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  • Children’s involvement in science is increased when they have an opportunity to make decisions about science-based issues that have consequences for their lives.

    It’s bringing science into the 21st century using the Hub, isn’t it?

    This research focuses on students making evidence-based decisions based on their science knowledge and how some acted on this knowledge. The context was volcanoes, using resources sourced from the Science Learning Hub. The Hub videos help provide teacher and students with knowledge and skills.

    The research

    Seven teachers from two primary schools taught a unit on volcanoes that also focused on the potential social risks. Data was collected through interviews. Unit plans and samples of student work were collected. Data analysis was guided by the research question: What types of science evidence do young children provide when discussing potential social risks of volcanoes?


    The research demonstrated that there are different kinds of scientific evidence that children can understand and use to engage with the social aspects of a science-related issue.

    Evidence that sets the issue in a place and time

    Teachers asked the children to engage in the Volcano hunt and Identifying volcanic rocks activities. These activities enabled young children to establish and conclude that they were living in a volcanic area.

    The use of observation evidence to make science-based judgements

    With teacher guidance on how volcanologists locate, describe and categorise rocks using observational data, the children were able to present data and findings about their rock specimens that reflected how volcanologists work. The Geology in the field video clip reminded them of the scientific skills to be used and the Lost – a hot rock activity required that they present data in a scientific manner.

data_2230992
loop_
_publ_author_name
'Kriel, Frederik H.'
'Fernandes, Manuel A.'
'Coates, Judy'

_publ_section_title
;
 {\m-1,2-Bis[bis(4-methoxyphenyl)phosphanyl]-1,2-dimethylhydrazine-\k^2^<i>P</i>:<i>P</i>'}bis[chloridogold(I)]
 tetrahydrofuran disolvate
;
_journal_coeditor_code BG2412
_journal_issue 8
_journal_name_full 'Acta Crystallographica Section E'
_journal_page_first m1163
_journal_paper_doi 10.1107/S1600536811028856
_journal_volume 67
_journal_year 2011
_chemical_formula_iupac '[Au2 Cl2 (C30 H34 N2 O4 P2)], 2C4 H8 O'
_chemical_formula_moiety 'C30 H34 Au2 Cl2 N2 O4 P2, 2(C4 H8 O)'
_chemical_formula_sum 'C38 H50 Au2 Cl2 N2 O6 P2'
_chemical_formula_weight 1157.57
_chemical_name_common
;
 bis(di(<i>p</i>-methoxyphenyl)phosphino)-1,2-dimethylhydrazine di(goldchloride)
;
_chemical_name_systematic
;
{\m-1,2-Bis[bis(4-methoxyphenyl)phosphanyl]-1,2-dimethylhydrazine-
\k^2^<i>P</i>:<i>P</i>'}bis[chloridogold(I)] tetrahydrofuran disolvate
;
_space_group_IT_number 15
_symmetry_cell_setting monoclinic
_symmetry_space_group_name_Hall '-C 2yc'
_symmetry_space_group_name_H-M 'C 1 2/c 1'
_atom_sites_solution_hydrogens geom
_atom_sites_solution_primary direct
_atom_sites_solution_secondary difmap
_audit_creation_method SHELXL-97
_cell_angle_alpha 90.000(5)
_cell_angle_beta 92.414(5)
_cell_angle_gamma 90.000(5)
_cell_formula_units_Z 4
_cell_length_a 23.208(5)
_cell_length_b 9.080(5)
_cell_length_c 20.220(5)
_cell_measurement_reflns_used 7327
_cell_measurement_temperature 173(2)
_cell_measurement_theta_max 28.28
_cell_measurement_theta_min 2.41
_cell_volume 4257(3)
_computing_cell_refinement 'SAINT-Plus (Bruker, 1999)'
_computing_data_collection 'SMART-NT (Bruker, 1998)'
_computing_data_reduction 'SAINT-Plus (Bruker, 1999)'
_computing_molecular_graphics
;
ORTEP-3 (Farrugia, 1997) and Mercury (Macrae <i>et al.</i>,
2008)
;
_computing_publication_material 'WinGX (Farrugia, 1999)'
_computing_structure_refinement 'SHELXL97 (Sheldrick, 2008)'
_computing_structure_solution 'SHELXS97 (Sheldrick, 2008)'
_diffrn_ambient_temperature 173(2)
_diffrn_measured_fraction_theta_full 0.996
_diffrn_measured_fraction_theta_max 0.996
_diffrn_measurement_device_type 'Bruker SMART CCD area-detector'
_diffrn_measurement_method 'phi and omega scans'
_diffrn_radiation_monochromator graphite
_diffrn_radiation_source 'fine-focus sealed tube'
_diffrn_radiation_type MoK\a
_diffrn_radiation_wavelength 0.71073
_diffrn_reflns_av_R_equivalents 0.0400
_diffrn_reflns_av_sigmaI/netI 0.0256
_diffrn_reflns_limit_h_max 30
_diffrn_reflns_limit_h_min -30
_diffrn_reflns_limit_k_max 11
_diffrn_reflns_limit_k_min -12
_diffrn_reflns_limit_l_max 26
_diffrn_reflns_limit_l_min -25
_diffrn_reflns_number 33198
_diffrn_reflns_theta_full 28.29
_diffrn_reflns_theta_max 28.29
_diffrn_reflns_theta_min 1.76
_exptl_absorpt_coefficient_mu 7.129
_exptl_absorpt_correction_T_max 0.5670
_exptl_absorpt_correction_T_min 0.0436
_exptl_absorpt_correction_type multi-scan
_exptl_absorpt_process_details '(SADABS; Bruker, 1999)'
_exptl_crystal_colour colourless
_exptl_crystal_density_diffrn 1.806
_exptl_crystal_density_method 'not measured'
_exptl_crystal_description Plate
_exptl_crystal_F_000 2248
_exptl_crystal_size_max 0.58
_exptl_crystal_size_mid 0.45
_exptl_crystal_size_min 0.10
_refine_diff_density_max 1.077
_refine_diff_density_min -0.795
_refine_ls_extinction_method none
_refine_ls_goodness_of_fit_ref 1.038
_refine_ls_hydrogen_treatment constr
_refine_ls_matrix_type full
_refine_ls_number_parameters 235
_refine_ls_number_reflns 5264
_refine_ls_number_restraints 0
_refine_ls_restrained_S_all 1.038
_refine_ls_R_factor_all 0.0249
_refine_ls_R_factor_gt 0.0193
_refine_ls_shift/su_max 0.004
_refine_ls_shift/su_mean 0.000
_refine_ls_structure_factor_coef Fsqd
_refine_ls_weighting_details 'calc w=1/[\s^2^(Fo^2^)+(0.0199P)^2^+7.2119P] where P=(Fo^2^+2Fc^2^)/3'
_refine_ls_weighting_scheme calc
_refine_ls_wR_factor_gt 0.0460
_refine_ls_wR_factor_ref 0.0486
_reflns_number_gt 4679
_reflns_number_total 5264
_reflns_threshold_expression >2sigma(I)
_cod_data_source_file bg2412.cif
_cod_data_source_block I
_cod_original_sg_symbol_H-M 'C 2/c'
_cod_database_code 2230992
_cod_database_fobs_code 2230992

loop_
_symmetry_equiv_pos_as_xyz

Using evidence to make decisions and take action

    At a more sophisticated level, children can use their science understandings to make decisions and take action. In one instance, children used their knowledge about lava flow to identify the 5 km radius where evacuation would occur to make emergency plans for their school. Some children planned/made emergency kits for their home.

    Concluding comments

    The children in this study developed their ability to use the language and ideas of science to discuss the potential risk and consequences of a volcanic eruption. Some used scientific data to explain and justify their decisions in planning a disaster kit for a volcanic episode. This research has demonstrated that, when children are made aware of the science and social dimensions of an issue, they can use scientific evidence in their decision-making and action.


    Hodson, D. (2002). Some thoughts on scientific literacy: Motives, meanings and curriculum implication. Asia-Pacific Forum on Science Learning and Teaching, 3 (1).

    Sadler, T. (Ed.). (2011). Socio-scientific issues in the classroom. Dordrecht: Springer.

      Published 18 December 2013 Referencing Hub articles
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